Field of the Invention
Background of the Invention
The present invention relates to a method and apparatus for obtaining fast changes in the temperature of a variable temperature element, and to the use of such method and apparatus. More particularly, the invention is directed to a method and apparatus which permit to cool a given area in the cryogenic range, and to heat the same area to relatively high temperatures, within very short periods of time, and vice versa.
The ability to cause fast changes in temperatures, particularly between very low temperatures and room or higher temperatures, on a desired surface and at a desired location, is of practical importance in many uses. Fast temperature changes can be exploited, for instance, in the treatment of various materials, for sealing or surface curing purposes, etc.
Cold and hot surfaces are used also for medical uses. For instance, cryogenic techniques are employed to destroy malignant tissues, or for plastic surgery. One example of such a use is presented in SU 774,549, which relates to a thermal treatment of biological tissues by passing heat carriers through a cryosurgical probe. The method is said to be useful in the cryo-surgery of the human brain. This method, however, involves passing a heat carrier through a surgical probe, its subsequent heating and repeated passage through the probe. Acetone or alcohol are used as the heat carrier. Prior to its passage through the probe the heat carrier is either cooled to -70-75°C, or heated to +70-90°C.
Devices of this type present severe drawbacks, inasmuch as they have long lags in temperature changes, they require cumbersome heating/cooling apparatus outside the probe, and are complicated and expensive to use.
Cryosurgical instruments having both crycooling and heating capabilities are also known in the art. One such device and its medical use have been described by Andrew A. Gage ["Current Issues in Cryosurgery", Cryobiology 19, 219-222(1982), at pp. 220-21]. The device described therein was cooled by liquid nitrogen and electrically heated, to provide hemostasis. The electrical heating, however, by its nature is a relatively slow procedure.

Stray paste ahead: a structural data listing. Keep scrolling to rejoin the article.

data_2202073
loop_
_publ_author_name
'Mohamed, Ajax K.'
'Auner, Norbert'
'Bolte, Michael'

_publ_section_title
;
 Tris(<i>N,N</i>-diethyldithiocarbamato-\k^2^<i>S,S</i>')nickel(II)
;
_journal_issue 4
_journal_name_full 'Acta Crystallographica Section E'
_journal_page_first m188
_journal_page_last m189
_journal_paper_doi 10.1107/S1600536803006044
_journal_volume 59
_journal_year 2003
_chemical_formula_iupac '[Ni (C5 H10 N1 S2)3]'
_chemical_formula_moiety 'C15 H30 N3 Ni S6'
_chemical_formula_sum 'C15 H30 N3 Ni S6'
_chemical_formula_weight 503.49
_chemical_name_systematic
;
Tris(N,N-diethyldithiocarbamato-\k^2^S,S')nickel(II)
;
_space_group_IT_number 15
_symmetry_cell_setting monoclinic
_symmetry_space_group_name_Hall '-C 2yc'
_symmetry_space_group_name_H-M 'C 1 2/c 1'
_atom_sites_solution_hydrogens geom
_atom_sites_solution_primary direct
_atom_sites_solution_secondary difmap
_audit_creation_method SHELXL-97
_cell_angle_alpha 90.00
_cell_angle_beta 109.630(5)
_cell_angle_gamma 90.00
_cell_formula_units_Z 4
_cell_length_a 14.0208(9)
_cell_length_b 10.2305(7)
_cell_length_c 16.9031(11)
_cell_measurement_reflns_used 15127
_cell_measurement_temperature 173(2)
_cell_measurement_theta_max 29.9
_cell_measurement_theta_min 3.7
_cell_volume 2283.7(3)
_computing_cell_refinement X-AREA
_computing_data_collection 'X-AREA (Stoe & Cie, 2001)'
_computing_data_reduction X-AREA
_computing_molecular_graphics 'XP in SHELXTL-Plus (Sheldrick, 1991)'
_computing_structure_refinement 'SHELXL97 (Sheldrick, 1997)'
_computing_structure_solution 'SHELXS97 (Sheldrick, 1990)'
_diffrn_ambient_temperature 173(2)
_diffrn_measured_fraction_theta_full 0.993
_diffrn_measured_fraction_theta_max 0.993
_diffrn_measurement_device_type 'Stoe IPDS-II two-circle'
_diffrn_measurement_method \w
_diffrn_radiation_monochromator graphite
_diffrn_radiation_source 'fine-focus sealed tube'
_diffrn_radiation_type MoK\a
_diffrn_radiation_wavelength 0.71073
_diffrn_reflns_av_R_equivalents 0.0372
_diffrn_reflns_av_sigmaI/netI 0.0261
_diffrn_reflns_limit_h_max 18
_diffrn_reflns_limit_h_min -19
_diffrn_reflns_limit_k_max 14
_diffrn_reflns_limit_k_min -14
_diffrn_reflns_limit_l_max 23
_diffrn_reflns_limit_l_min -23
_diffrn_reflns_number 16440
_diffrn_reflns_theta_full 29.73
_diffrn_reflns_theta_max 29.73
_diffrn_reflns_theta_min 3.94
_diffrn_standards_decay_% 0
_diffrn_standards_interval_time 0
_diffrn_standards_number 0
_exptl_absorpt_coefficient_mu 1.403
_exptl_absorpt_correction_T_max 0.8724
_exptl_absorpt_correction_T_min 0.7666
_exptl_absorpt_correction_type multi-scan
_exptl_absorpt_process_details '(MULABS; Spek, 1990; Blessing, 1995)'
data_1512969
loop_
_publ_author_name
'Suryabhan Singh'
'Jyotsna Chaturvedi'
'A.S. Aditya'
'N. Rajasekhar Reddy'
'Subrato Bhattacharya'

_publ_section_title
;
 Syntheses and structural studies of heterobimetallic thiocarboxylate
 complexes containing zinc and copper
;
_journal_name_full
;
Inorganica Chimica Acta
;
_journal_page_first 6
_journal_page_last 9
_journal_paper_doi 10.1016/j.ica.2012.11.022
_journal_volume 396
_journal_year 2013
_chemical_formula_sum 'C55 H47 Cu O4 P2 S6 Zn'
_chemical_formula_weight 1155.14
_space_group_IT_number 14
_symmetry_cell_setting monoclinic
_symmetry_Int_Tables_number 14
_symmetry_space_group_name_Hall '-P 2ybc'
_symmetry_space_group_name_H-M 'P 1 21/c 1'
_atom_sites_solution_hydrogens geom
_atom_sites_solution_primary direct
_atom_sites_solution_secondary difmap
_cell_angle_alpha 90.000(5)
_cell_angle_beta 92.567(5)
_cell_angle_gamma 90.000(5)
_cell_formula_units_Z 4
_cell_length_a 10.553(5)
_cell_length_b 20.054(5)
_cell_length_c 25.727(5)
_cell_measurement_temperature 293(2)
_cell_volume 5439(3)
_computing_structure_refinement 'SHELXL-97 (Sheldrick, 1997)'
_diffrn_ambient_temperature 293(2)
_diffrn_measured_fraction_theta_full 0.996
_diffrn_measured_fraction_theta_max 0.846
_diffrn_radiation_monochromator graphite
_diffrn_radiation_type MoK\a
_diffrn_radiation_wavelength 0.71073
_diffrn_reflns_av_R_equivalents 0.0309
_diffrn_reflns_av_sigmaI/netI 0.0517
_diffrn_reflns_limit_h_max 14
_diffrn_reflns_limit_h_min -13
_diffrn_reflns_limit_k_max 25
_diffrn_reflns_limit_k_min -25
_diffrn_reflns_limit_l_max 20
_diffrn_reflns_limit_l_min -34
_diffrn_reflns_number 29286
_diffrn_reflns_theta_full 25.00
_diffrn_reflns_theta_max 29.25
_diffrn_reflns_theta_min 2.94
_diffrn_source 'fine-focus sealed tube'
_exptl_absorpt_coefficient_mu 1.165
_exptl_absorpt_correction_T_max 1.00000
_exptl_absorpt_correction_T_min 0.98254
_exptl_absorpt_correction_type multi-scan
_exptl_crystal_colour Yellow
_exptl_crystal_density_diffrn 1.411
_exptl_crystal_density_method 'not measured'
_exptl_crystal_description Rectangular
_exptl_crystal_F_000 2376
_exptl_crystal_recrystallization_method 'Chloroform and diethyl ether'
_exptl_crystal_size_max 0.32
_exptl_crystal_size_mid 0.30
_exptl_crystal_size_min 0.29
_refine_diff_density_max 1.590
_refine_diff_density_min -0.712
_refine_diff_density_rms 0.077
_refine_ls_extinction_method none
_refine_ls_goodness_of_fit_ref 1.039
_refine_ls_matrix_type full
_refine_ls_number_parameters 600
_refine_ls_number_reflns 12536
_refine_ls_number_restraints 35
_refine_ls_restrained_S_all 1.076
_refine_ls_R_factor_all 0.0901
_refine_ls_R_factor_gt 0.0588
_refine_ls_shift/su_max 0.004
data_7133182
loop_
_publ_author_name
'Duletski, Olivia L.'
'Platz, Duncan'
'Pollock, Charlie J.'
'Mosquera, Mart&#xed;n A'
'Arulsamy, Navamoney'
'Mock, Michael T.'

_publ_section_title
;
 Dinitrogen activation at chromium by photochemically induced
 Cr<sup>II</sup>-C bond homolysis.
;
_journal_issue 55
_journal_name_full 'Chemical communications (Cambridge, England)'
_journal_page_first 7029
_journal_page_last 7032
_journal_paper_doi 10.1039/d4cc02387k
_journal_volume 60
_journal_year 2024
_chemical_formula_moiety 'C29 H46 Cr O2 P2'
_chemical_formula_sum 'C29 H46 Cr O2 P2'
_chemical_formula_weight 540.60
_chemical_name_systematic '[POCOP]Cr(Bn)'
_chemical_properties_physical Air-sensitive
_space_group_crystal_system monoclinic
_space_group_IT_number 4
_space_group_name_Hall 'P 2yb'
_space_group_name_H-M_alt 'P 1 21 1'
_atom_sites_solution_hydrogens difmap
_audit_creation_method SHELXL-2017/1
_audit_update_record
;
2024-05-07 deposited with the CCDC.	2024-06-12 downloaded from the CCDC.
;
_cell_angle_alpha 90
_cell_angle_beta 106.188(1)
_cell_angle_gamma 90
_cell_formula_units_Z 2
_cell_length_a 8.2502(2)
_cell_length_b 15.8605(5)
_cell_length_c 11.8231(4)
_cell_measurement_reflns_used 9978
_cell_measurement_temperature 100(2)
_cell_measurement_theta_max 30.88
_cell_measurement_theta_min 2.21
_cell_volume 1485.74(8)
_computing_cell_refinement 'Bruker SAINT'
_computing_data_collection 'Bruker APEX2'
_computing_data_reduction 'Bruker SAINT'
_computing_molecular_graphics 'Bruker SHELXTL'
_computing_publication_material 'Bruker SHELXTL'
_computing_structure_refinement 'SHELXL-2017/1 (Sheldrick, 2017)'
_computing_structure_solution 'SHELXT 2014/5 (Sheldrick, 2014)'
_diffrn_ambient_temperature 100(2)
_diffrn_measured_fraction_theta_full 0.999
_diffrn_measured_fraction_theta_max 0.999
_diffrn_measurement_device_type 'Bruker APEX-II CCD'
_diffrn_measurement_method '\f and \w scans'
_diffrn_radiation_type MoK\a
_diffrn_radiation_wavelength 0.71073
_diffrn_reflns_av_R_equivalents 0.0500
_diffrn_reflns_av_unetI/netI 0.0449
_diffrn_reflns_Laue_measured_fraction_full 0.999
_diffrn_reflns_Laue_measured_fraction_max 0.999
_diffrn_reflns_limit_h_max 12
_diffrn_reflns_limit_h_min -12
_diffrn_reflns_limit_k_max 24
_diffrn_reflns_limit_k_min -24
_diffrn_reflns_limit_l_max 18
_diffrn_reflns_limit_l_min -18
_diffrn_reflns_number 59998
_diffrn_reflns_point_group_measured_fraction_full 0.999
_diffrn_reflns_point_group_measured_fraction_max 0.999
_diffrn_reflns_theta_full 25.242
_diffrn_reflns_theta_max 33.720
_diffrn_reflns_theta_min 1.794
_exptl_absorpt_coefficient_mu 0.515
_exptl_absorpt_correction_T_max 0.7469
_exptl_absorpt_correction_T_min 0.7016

Another device is described in SU 1,217,377, which exploits the expansion of gases through an orifice. However, simple expansion of gas through an orifice provides relatively slow temperature changes, and the changes in temperature are relatively mild. Thus, for instance, in the device of SU 1,217,377 it is not possible to liquify nitrogen. Additionally, this prior art device employs helium at room temperature which, expanding from a pressure of about 300 atmospheres, will attain a heating of merely about 30°C. In any case, in the single pass expansion described in this reference, liquefaction of nitrogen cannot be achieved. However, helium has an inversion temperature of about 45K, which renders it possible to employ neon or hydrogen as the second gas, as is done in this reference. The highest inversion temperature of neon is about 200K, and of hydrogen is about 180K. Accordingly, these gases cannot be used while using nitrogen as the first gas, because the temperature of liquid nitrogen is 80K, and thus the heating obtainable with neon and hydrogen is low. Additionally, neon and hydrogen may be found at an inversion temperature lower than their maximal temperature, so that no heating is obtained. However, neon is expensive and hydrogen is dangerous, and the obtainable temperatures are unsatisfactory for many uses, which accounts for the lack of success of the above-mentioned device.
Summary of the Invention
Prior art devices and methods have so far failed to provide simple and effective fast temperature changing means which can be used in order to exploit the potential of cryogenic techniques, in industry and in medicine. It is therefore clear that it would be highly desirable to be able to exploit such methods in as many as possible applications.
It is an object of the present invention to provide a method by means of which a fast and periodic change of surface temperature, even down to cryogenic range, can be created, at the desired location, in a simple and effective manner.
It is another object of the invention to provide a device exploiting the method (hereinafter referred to as "probe", for the sake of brevity), which is simple and inexpensive in construction and in operation, and which overcomes the drawbacks of prior art devices.
Other objectives of the invention will become apparent as the description proceeds.